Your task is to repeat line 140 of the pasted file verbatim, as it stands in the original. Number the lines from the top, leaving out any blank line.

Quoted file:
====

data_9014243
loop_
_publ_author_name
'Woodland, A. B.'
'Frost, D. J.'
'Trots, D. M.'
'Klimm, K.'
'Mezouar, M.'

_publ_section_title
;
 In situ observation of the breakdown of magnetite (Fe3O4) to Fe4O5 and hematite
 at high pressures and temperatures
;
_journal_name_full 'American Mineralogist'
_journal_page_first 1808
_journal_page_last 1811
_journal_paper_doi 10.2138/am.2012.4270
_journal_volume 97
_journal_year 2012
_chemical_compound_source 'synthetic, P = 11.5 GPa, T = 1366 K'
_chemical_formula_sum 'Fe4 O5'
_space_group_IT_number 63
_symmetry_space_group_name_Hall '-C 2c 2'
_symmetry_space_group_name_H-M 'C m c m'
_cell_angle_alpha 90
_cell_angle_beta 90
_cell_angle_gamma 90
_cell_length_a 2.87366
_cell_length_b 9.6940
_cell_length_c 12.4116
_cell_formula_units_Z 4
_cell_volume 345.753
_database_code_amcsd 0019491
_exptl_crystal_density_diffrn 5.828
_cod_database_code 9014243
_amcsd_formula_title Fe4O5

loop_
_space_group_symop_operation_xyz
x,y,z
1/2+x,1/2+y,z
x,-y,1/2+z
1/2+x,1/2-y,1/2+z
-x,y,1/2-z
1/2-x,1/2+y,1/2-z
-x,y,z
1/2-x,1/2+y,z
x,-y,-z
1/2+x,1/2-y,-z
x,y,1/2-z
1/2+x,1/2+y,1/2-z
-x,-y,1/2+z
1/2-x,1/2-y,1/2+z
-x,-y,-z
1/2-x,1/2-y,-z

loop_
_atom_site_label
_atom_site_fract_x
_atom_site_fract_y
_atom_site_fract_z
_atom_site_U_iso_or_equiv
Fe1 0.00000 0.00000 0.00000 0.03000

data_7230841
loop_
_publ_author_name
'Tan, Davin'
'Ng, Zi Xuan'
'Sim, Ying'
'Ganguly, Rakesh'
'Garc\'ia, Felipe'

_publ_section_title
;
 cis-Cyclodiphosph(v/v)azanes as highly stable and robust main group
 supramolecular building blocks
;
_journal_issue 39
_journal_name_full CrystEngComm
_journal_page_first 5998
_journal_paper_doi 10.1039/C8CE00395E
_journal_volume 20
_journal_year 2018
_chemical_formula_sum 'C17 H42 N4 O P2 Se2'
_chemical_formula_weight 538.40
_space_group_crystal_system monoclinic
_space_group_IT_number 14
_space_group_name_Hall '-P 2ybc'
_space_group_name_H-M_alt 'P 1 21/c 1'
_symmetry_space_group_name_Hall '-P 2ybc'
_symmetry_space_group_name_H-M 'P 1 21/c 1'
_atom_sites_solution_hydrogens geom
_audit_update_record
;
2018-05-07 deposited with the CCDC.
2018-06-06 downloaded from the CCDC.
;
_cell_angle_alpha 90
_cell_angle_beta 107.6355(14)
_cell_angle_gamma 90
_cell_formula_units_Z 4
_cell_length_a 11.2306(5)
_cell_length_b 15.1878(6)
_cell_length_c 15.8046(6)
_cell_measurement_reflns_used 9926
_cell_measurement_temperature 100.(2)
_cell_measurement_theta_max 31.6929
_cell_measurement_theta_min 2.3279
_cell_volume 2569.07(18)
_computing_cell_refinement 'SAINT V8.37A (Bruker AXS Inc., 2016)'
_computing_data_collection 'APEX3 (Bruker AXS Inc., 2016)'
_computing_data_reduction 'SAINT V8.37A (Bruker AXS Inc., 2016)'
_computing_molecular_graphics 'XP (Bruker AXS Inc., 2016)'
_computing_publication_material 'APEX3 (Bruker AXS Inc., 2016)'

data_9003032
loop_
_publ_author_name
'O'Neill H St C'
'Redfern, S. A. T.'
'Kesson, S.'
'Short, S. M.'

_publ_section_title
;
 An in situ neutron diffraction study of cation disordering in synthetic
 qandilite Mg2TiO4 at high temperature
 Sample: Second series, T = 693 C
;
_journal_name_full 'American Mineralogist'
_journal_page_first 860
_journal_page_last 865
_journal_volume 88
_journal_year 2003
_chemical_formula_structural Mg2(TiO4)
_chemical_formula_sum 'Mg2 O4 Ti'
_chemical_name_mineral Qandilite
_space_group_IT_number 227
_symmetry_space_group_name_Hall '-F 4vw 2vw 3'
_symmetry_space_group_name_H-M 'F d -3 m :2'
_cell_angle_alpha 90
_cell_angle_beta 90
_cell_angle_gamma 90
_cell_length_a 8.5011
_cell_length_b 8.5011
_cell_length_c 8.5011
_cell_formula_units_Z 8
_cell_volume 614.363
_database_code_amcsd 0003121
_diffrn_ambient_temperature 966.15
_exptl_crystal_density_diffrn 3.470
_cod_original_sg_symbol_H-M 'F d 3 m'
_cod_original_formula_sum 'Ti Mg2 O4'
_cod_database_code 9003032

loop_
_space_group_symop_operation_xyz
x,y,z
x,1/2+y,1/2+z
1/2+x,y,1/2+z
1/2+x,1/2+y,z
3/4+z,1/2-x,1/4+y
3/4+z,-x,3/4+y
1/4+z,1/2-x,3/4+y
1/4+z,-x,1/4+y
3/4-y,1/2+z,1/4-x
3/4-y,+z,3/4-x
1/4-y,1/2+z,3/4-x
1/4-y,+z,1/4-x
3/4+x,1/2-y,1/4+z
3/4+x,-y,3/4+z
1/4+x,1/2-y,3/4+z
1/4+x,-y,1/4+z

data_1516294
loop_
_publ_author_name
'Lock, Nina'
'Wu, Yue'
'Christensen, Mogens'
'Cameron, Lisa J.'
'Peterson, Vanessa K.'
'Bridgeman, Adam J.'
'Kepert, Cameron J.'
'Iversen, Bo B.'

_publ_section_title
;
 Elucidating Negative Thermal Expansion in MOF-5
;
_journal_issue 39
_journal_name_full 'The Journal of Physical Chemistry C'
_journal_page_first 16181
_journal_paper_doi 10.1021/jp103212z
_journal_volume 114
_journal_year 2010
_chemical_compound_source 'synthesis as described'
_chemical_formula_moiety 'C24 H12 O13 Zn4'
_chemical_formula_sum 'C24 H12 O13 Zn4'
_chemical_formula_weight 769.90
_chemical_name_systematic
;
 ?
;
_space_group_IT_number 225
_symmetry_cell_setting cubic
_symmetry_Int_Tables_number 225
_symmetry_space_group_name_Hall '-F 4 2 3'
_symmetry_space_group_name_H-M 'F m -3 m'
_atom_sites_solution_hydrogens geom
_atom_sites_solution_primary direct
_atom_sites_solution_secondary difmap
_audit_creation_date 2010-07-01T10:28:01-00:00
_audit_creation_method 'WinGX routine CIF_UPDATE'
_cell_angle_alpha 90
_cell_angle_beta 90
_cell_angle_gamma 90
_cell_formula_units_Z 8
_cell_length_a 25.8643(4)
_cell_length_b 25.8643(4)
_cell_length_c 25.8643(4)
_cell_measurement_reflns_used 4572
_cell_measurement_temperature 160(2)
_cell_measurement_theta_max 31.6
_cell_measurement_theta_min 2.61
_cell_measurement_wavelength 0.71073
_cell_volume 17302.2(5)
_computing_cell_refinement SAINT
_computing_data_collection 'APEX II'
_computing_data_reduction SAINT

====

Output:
_cell_length_b 8.5011